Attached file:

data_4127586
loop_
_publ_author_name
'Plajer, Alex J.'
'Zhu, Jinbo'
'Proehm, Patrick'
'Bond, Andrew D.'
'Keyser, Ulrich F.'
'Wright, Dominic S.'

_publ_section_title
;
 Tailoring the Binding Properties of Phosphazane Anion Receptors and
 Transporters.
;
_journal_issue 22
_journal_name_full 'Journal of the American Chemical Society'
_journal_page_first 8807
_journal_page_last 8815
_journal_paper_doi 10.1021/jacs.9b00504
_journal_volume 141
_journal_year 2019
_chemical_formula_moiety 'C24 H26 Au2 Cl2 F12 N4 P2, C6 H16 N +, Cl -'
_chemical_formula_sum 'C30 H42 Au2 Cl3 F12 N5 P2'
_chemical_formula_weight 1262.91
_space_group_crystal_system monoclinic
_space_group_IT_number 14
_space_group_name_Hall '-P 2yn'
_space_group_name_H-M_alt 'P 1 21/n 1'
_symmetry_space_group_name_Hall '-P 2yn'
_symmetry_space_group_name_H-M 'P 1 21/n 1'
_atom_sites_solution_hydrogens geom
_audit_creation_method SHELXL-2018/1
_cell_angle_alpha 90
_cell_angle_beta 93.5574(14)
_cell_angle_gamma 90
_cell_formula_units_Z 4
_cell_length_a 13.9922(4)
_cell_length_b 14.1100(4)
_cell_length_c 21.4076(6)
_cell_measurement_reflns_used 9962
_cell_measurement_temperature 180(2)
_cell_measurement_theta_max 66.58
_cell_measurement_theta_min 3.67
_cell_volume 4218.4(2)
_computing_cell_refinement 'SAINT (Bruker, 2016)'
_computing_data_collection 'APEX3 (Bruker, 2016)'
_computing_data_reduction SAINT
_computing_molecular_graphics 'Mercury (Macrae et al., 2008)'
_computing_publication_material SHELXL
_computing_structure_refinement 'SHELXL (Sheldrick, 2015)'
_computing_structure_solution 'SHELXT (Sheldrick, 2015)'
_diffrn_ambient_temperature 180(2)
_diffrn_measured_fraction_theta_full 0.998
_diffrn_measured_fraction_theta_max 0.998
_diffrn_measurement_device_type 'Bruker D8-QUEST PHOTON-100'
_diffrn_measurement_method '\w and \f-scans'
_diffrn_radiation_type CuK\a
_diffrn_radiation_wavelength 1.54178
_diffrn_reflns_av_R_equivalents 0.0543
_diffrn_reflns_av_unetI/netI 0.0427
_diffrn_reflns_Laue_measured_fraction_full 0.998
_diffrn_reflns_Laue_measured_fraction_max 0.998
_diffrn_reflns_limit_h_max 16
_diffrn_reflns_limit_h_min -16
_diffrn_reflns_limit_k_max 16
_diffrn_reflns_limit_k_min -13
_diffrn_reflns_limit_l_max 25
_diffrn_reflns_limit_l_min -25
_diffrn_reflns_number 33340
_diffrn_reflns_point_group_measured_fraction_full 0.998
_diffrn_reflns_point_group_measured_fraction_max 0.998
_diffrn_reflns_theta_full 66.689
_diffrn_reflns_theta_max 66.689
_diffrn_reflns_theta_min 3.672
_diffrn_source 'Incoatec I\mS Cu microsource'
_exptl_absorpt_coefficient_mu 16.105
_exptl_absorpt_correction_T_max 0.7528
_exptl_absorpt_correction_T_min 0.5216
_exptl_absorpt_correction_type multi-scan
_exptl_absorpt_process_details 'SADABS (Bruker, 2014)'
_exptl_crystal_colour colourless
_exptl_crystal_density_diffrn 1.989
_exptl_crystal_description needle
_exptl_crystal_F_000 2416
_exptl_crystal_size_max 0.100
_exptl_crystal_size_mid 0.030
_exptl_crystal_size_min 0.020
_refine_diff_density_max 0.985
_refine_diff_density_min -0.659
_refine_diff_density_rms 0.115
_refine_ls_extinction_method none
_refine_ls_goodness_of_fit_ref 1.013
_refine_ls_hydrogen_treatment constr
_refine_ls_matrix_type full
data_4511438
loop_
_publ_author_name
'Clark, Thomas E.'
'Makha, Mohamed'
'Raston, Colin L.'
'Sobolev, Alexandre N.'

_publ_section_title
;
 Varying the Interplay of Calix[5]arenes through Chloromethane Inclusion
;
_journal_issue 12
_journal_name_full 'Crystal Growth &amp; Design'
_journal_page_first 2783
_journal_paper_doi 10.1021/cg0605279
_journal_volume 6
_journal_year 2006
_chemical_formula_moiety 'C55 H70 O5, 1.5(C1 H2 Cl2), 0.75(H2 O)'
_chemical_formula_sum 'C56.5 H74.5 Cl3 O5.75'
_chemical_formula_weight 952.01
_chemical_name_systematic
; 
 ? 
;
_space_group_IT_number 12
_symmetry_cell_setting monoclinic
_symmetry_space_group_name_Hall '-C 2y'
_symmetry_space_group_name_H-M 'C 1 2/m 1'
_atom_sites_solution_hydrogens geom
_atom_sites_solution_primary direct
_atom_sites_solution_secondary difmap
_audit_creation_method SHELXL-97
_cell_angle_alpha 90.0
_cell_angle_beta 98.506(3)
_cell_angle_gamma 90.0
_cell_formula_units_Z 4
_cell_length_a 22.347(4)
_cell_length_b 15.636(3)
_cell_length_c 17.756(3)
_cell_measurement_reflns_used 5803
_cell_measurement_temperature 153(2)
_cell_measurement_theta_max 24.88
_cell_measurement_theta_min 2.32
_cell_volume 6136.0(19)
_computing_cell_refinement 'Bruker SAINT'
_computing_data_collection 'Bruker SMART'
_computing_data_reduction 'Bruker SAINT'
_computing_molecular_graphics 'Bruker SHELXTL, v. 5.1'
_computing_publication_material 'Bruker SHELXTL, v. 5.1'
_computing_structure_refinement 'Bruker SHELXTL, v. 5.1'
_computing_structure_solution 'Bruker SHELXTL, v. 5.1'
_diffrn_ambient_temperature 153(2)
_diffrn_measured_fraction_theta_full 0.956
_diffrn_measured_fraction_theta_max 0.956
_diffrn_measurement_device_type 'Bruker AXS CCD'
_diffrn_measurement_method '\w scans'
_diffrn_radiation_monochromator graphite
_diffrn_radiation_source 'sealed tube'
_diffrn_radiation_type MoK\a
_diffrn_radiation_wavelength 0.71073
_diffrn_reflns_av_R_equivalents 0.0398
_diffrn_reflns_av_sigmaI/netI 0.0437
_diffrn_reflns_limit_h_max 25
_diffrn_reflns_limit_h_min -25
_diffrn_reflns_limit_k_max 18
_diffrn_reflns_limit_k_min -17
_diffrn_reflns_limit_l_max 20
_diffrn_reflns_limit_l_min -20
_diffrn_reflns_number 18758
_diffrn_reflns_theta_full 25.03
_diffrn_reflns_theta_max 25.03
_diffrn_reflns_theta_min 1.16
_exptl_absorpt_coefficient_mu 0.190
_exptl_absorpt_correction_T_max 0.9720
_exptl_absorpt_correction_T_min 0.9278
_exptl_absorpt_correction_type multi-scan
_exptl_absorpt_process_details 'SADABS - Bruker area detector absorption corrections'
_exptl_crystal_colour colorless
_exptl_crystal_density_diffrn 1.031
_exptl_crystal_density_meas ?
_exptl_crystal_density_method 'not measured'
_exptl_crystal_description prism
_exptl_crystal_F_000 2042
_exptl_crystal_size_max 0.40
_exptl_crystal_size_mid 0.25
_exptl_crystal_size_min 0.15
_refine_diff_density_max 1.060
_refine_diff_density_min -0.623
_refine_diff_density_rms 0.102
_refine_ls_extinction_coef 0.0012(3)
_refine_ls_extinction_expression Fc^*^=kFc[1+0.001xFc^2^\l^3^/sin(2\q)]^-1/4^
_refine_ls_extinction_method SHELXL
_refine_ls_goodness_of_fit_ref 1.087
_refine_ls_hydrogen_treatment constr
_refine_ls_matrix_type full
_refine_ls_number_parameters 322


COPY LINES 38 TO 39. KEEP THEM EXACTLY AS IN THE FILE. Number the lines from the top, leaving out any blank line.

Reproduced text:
_cell_length_b 14.1100(4)
_cell_length_c 21.4076(6)